Green and red. Leos Carax’s rock opera, Annette, features the self-proclaimed “Ape of God” Henry McHenry (Adam Driver) who is eternally surrounded by these colours. He cloaks himself in a green robe to complete his character as he performs on stage, representing the jealousy and rage he feels deep inside as his wife, Ann Defrasnoux (Marion Cotillard), a beloved opera singer, continues her upward success, while Henry’s career as an inflammatory stand-up comedian takes a nosedive after the birth of their child Annette.

Every song performed feels like its own short film; each scene unique and beautiful, but also extremely maddening in their own ways. Annette transports the viewer to a reality that seems like our own, but with a sense that something is not quite right, all of this carried through the impressive lighting techniques and set design. There are risks taken with the camera work and the visuals that make the film feel new and exciting, but this eventually gets exhausting by the end of its runtime. Although each scene could be a standalone masterpiece, it’s all tied together sloppily and with a pretentious bow.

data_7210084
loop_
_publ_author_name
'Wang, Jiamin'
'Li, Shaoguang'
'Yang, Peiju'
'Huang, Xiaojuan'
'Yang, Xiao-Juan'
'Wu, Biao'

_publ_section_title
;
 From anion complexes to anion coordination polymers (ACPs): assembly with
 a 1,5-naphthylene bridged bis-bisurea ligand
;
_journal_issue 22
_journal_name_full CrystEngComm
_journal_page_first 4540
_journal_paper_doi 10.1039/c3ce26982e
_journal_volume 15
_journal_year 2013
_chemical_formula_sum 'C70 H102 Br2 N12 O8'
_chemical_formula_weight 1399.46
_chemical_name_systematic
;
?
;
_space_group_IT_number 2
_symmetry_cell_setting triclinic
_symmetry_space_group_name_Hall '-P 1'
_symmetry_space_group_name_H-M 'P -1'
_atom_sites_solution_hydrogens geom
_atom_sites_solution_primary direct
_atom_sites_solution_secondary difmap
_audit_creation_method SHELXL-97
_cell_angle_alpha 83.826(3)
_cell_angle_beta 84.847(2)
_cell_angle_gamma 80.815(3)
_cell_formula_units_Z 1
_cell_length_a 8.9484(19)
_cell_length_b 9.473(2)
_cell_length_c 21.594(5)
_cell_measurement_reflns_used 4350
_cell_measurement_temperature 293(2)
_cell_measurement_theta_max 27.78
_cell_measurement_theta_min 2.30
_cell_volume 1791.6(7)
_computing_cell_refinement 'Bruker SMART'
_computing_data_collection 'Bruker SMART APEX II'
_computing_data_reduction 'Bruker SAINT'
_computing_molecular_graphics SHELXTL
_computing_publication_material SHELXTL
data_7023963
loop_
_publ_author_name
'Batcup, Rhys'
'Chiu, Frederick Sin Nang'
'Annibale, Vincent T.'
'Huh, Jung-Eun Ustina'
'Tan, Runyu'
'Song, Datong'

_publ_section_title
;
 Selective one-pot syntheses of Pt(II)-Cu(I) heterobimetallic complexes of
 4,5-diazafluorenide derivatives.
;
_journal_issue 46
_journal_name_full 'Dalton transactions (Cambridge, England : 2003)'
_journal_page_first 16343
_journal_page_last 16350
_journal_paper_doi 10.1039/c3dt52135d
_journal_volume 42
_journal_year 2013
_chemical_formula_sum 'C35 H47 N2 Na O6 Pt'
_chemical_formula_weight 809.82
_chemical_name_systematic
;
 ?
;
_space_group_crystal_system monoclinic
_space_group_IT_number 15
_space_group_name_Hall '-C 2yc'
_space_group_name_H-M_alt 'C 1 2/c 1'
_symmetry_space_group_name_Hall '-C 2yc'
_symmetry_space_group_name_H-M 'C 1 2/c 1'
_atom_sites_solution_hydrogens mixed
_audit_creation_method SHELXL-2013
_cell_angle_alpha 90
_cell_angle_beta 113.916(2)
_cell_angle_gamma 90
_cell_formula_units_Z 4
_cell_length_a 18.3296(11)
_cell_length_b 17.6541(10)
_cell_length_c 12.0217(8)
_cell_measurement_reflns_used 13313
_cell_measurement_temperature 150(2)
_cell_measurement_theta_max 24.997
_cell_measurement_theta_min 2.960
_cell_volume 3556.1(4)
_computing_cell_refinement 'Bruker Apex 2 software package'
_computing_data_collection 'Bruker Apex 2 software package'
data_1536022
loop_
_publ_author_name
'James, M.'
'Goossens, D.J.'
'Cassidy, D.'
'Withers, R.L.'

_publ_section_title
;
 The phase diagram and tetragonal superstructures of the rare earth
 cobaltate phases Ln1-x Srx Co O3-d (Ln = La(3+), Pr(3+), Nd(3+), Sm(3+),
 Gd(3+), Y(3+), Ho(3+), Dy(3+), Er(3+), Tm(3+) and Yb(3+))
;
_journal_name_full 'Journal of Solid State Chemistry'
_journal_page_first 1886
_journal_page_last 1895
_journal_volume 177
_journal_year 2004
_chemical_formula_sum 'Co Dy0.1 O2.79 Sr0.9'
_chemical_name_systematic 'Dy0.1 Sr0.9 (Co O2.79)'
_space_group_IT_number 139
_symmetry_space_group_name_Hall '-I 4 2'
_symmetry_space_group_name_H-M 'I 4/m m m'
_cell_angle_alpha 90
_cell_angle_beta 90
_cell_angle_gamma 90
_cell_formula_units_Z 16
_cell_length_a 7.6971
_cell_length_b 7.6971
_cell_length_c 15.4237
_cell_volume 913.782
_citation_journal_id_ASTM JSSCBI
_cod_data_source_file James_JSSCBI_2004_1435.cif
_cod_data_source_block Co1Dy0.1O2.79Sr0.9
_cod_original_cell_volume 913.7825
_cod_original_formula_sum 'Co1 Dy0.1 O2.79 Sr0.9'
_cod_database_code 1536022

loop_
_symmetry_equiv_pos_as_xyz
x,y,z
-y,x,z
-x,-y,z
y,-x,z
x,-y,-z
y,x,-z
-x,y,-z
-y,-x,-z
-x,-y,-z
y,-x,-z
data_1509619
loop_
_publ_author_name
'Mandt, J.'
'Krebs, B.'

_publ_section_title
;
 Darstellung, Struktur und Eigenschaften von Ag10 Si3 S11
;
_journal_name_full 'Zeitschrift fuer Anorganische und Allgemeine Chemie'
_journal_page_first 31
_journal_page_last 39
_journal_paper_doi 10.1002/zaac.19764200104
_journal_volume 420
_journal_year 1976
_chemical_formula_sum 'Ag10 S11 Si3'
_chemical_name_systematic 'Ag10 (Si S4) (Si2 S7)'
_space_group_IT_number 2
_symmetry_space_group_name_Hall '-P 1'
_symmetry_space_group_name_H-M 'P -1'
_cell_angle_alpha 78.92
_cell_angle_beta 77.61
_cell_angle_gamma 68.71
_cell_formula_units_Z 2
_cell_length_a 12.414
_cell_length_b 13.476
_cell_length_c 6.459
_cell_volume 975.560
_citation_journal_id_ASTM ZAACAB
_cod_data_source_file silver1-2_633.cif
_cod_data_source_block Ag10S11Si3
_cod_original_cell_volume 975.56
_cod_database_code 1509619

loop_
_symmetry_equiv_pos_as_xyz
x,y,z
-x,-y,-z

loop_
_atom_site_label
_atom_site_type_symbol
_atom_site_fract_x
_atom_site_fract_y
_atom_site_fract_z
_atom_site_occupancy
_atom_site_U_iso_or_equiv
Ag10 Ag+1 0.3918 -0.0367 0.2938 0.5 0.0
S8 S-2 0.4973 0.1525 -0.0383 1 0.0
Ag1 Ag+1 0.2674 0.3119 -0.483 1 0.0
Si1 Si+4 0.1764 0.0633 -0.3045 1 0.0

This is a story about love, hate, revenge, and a puppet doll that ultimately serves as the film’s very on-the-nose metaphor, which perfectly sums up its incessant need to continuously prove how smart it is. This eventually alienates the viewer, rather than drawing them into the world that has been built.

Annette starts off strong yet slowly loses steam halfway through, regaining it only in the final crescendo thanks to Devyn McDowell as Annette. Unfortunately, this fantastic bookend is not enough to salvage the film as a whole. This is certainly not for everyone, but definitely worth seeing nonetheless.

RATING: 3/5


INFORMATION

CAST: Adam Driver, Marion Cotillard, Simon Helberg

DIRECTOR: Leos Carax

WRITERS: Ron Mael, Russell Mael, Leos Carax

SYNOPSIS: A stand-up comedian and his opera singer wife have a daughter with a surprising gift.